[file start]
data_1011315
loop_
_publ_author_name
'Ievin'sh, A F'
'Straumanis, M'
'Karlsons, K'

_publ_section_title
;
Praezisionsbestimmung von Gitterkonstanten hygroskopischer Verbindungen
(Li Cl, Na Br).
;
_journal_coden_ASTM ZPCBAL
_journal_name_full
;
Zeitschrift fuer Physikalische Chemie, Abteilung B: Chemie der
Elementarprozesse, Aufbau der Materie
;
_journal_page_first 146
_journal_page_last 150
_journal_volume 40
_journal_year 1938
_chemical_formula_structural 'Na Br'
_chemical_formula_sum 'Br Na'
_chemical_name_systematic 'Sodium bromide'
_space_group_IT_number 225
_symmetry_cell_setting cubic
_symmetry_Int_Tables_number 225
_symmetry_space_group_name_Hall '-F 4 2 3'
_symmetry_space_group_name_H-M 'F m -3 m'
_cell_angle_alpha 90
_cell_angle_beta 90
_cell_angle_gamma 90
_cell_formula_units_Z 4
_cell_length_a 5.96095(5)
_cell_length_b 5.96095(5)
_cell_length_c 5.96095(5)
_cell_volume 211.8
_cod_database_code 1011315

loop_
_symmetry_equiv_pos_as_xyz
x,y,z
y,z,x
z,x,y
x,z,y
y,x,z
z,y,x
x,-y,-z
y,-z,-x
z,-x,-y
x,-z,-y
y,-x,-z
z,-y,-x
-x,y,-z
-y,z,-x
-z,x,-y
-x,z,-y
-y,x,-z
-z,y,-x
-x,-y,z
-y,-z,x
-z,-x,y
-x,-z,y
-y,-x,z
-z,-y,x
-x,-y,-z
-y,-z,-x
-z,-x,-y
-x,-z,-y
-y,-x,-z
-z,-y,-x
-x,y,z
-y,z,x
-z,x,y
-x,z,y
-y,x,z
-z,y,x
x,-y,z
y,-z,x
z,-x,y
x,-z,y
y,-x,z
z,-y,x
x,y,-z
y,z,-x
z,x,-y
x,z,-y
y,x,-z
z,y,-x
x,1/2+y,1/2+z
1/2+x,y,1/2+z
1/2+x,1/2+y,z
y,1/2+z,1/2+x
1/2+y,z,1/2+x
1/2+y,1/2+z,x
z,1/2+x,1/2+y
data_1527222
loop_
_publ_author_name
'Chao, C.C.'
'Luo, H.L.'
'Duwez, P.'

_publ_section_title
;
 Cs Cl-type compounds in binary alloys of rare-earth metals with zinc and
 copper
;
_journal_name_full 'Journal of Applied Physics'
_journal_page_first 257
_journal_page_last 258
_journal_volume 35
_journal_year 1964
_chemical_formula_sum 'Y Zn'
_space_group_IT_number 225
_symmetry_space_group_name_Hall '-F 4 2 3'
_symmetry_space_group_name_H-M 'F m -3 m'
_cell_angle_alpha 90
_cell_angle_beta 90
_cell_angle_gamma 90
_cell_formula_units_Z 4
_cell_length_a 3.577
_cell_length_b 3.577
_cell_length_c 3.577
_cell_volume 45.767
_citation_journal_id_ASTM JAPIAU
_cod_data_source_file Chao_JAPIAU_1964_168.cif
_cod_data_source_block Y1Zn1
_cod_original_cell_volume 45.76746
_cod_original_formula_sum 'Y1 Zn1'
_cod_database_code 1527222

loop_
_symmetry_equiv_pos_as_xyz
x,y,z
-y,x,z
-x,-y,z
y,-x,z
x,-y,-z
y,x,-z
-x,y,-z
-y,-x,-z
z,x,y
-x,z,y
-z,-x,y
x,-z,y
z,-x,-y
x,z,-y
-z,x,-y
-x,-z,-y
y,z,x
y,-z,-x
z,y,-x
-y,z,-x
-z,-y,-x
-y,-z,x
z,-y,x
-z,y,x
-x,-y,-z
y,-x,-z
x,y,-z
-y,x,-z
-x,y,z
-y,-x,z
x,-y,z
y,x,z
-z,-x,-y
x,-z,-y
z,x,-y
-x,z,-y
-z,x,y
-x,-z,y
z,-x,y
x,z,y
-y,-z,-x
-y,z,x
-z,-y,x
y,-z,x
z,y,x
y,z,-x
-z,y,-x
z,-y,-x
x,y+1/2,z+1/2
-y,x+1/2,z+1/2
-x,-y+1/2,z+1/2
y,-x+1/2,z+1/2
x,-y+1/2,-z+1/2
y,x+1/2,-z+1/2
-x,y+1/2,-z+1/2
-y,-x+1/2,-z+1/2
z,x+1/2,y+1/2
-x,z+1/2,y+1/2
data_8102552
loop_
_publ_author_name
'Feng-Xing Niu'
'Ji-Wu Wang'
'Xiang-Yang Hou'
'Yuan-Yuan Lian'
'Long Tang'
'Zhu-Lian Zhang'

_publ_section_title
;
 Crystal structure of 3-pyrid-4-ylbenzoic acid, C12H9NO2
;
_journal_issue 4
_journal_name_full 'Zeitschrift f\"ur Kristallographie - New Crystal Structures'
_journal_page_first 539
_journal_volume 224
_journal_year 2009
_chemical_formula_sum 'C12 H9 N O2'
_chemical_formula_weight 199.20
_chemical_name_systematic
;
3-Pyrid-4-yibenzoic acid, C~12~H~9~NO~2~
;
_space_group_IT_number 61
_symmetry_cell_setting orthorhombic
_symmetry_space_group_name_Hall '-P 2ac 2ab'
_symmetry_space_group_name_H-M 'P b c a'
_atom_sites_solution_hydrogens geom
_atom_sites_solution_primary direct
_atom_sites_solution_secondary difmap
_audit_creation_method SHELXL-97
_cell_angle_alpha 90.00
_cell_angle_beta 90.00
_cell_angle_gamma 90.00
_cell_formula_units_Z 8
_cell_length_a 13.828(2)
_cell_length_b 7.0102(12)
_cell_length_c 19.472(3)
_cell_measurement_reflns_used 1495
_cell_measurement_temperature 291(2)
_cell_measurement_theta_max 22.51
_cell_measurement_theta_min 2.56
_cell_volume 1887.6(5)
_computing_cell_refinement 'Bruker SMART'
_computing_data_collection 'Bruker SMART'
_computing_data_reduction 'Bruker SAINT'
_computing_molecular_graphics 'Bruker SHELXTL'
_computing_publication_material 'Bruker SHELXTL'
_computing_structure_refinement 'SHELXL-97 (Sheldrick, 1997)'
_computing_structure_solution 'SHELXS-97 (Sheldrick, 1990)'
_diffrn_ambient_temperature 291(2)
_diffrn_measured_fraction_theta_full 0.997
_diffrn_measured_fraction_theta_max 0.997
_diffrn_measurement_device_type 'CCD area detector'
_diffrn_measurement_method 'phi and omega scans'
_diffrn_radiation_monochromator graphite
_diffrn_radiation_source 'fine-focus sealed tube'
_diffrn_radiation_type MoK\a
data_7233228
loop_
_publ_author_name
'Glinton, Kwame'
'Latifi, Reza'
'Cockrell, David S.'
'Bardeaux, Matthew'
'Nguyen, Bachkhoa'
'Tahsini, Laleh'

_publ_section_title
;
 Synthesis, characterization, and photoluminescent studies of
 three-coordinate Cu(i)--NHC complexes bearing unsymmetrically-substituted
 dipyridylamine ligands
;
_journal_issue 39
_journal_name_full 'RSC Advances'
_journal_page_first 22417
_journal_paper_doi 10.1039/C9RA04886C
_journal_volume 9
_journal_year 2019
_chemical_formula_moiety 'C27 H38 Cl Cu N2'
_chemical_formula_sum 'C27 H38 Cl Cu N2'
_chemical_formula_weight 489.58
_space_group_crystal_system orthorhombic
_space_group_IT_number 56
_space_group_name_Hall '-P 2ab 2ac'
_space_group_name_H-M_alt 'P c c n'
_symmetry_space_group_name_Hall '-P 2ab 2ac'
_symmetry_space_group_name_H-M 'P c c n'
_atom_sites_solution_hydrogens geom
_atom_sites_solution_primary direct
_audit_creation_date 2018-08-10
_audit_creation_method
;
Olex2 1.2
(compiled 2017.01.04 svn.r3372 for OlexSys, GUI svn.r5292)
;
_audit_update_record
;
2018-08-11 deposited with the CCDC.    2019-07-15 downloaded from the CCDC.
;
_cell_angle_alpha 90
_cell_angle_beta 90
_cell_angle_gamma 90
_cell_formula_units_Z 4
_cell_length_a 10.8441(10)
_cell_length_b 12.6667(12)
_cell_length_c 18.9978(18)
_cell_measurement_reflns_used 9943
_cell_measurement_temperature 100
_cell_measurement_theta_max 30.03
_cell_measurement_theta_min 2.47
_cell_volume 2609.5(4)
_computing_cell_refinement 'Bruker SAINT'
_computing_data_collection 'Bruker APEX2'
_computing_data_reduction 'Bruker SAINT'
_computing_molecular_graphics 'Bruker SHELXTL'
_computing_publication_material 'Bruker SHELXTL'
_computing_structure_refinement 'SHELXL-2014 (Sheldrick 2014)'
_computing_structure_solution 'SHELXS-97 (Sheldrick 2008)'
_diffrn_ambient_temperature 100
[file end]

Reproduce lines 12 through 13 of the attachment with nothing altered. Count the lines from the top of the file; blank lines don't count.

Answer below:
_journal_coden_ASTM ZPCBAL
_journal_name_full